More Cigarettes, Mom & Memories

I saw a great movie this weekend – Begin Again with Keira Knightley, Mark Ruffalo & Adam Levine. Fantastic. Two enthusiastic thumbs up for sure. Several blogs could certainly be born & penned from how it affected me. Probably not though. Moving on.

Mark’s character in the movie smoked More cigarettes. Our Mom smoked them too. They are distinctive & almost elegant – long, skinny & dark brown in color. As the night wore on memories of her came sweeping over me. Funny what triggers them. I’d like to share some with you.

Mary Lou aka Mom, Mama, Grandma – was a beautiful woman, from her youngest years till she passed on. She carried herself with grace & poise even when she was in her “house dress” & not a stitch of makeup.

For as long as I could remember she always smelled good & always had her hair “fixed”. Her clothes always looked nice, matched & were never wrinkled. She accessorized well & wore the same shade of lipstick, foundation, blush & eye shadow for years. And they were perfect on her. And because she lost hers somewhere along the way, she wore false eyelashes. I can even remember the brand & what length she liked. They just accentuated her big, beautiful eyes even more. She took great pride in her appearance. It’s where I get it from. I used to sit in her room when I was little & just stare at her while she got ready. Even today sometimes when I’m doing my hair I catch myself turning this way or that, using my pick & my hairspray – & I take on her form. It blesses me every time it hits me.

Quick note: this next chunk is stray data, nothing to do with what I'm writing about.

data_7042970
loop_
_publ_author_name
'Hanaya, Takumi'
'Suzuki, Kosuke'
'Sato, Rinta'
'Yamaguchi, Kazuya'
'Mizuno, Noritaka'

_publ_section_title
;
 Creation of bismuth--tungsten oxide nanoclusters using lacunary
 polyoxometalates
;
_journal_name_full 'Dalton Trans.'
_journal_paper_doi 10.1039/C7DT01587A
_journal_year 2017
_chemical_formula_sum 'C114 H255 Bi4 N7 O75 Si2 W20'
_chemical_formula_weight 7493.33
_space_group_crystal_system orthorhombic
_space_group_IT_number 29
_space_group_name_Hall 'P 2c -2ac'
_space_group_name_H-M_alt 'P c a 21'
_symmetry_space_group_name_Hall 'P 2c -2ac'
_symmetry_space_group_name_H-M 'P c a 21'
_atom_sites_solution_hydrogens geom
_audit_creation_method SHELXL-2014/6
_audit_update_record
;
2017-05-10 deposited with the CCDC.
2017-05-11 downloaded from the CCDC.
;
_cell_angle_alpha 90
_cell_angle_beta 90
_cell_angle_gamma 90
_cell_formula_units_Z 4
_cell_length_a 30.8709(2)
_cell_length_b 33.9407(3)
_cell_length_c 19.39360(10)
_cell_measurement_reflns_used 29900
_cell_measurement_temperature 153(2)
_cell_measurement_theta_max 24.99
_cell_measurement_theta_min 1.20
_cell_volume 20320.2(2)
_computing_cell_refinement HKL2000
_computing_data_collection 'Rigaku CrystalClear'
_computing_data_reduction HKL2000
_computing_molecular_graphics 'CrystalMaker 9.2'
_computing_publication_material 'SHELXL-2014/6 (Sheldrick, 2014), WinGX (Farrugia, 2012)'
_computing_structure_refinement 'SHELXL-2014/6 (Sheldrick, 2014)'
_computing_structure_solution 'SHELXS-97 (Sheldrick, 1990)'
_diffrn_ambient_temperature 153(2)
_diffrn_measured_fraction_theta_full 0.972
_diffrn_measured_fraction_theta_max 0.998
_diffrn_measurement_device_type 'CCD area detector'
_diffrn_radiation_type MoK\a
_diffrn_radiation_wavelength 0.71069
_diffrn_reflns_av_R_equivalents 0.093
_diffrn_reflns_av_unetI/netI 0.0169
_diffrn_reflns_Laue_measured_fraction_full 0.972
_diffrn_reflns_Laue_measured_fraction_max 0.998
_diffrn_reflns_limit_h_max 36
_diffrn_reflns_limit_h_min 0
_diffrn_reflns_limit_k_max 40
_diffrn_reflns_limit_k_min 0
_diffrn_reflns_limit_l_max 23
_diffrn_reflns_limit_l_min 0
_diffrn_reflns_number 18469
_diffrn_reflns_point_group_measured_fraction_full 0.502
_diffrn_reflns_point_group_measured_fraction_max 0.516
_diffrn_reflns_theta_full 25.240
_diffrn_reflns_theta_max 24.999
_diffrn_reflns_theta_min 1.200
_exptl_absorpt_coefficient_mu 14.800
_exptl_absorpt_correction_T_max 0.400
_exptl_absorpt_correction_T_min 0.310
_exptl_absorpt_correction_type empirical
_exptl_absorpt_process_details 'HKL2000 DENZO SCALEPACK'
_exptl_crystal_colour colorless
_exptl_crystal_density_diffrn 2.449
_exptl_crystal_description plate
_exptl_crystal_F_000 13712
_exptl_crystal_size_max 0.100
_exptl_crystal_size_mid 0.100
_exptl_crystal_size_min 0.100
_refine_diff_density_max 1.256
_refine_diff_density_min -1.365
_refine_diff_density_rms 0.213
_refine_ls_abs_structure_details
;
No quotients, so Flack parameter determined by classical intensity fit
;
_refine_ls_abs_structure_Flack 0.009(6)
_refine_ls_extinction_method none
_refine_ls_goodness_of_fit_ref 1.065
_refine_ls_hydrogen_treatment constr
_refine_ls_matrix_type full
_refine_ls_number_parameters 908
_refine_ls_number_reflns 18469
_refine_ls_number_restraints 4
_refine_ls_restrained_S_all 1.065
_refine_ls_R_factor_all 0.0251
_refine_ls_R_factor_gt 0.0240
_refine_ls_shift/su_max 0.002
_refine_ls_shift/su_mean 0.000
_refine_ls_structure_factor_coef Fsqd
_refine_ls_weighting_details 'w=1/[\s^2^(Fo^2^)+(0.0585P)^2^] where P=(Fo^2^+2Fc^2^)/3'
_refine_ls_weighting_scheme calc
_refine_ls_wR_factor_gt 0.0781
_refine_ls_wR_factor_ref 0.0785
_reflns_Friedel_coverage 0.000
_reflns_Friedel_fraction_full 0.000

Mom was well-read, enunciated her words properly & had a wide vocabulary for someone who had very little formal education. She was wise & had a keen radar of discernment for what was on the inside of other people. She retired after many years of service from a local mental health facility & I’ve been told she was wonderful at her job. I’m sure she helped many a soul as they passed through.

She was a pistol, our Mom. She’d tell you what she thought in a minute & had a fiery temper. She was strong & brave, those muscles born from much suffered in grief & loss through her years. I am sorry for what I know I put her though. She had me late in life & I pushed her to her limits many times. She just wanted me to be happy & healthy as any good Mom would. She loved us each differently, in her own way.  

Some of my fondest memories of her when I was a child were strangely when I was sick. She would stay home from work to care for me & I had her full attention. She would make me the coziest bed on the couch with fresh sheets & a blanket & pillow & turn on the TV usually to channel 4- PBS, with the likes of Sesame Street & The Electric Company & such. And taking a towel filled with ice cubes & a hammer outside to the front porch, she’d whack that ice till it was crushed perfectly. Then I’d hear the crack from the kitchen as she opened a glass bottle of old-fashioned Coca-Cola & that sound like no other as she’d pour it over. Ahhhhhh. I loved how the bubbles would tickle my nose. Man that was some good medicine right there – nothing quite like it. And once in a while she’d come back & check on me – her cool, soft hand on my forehead – & I knew I was loved. There is healing in it.  

I wish I had spent more time with her on this side when I had the chance. I know there was so much more to her – after all she’d bore & seen. How could there not be?  

I miss her.

Here’s to you Mom – to your beauty, your poise, your fierce determination to persevere & most of all, your love.

I’m grateful to come from your stock.

Your youngest,

Bonnie Lou





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